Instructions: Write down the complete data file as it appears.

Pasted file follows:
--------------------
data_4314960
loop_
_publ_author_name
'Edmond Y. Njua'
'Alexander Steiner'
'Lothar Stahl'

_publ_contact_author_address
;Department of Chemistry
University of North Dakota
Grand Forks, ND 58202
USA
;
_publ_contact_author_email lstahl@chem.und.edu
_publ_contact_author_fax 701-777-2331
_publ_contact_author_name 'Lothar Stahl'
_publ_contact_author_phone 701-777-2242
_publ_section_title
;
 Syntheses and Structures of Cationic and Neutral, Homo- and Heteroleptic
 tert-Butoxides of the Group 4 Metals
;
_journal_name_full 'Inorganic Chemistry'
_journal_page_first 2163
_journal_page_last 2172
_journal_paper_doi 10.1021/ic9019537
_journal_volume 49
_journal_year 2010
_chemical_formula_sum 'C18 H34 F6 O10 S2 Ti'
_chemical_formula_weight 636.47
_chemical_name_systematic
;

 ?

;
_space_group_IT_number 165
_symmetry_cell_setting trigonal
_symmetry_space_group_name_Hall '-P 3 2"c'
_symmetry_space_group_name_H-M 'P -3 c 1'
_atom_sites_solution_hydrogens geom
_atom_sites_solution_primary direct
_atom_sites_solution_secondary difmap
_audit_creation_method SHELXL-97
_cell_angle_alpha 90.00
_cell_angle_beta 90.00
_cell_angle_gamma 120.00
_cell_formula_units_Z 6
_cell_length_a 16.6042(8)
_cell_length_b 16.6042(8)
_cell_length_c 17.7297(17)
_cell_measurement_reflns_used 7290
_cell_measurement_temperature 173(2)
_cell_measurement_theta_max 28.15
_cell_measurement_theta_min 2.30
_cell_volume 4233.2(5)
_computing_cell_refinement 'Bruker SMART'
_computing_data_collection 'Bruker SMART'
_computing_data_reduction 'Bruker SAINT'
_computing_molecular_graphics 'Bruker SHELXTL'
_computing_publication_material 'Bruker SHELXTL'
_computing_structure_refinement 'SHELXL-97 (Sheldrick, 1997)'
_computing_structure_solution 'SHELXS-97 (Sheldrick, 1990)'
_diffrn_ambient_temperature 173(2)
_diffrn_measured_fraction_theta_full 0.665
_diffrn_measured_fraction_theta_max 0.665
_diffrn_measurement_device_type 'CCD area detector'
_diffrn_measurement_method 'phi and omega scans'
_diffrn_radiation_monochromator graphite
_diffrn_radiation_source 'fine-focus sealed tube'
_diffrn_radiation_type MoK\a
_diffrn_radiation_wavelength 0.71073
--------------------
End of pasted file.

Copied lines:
data_4314960
loop_
_publ_author_name
'Edmond Y. Njua'
'Alexander Steiner'
'Lothar Stahl'

_publ_contact_author_address
;Department of Chemistry
University of North Dakota
Grand Forks, ND 58202
USA
;
_publ_contact_author_email lstahl@chem.und.edu
_publ_contact_author_fax 701-777-2331
_publ_contact_author_name 'Lothar Stahl'
_publ_contact_author_phone 701-777-2242
_publ_section_title
;
 Syntheses and Structures of Cationic and Neutral, Homo- and Heteroleptic
 tert-Butoxides of the Group 4 Metals
;
_journal_name_full 'Inorganic Chemistry'
_journal_page_first 2163
_journal_page_last 2172
_journal_paper_doi 10.1021/ic9019537
_journal_volume 49
_journal_year 2010
_chemical_formula_sum 'C18 H34 F6 O10 S2 Ti'
_chemical_formula_weight 636.47
_chemical_name_systematic
;

 ?

;
_space_group_IT_number 165
_symmetry_cell_setting trigonal
_symmetry_space_group_name_Hall '-P 3 2"c'
_symmetry_space_group_name_H-M 'P -3 c 1'
_atom_sites_solution_hydrogens geom
_atom_sites_solution_primary direct
_atom_sites_solution_secondary difmap
_audit_creation_method SHELXL-97
_cell_angle_alpha 90.00
_cell_angle_beta 90.00
_cell_angle_gamma 120.00
_cell_formula_units_Z 6
_cell_length_a 16.6042(8)
_cell_length_b 16.6042(8)
_cell_length_c 17.7297(17)
_cell_measurement_reflns_used 7290
_cell_measurement_temperature 173(2)
_cell_measurement_theta_max 28.15
_cell_measurement_theta_min 2.30
_cell_volume 4233.2(5)
_computing_cell_refinement 'Bruker SMART'
_computing_data_collection 'Bruker SMART'
_computing_data_reduction 'Bruker SAINT'
_computing_molecular_graphics 'Bruker SHELXTL'
_computing_publication_material 'Bruker SHELXTL'
_computing_structure_refinement 'SHELXL-97 (Sheldrick, 1997)'
_computing_structure_solution 'SHELXS-97 (Sheldrick, 1990)'
_diffrn_ambient_temperature 173(2)
_diffrn_measured_fraction_theta_full 0.665
_diffrn_measured_fraction_theta_max 0.665
_diffrn_measurement_device_type 'CCD area detector'
_diffrn_measurement_method 'phi and omega scans'
_diffrn_radiation_monochromator graphite
_diffrn_radiation_source 'fine-focus sealed tube'
_diffrn_radiation_type MoK\a
_diffrn_radiation_wavelength 0.71073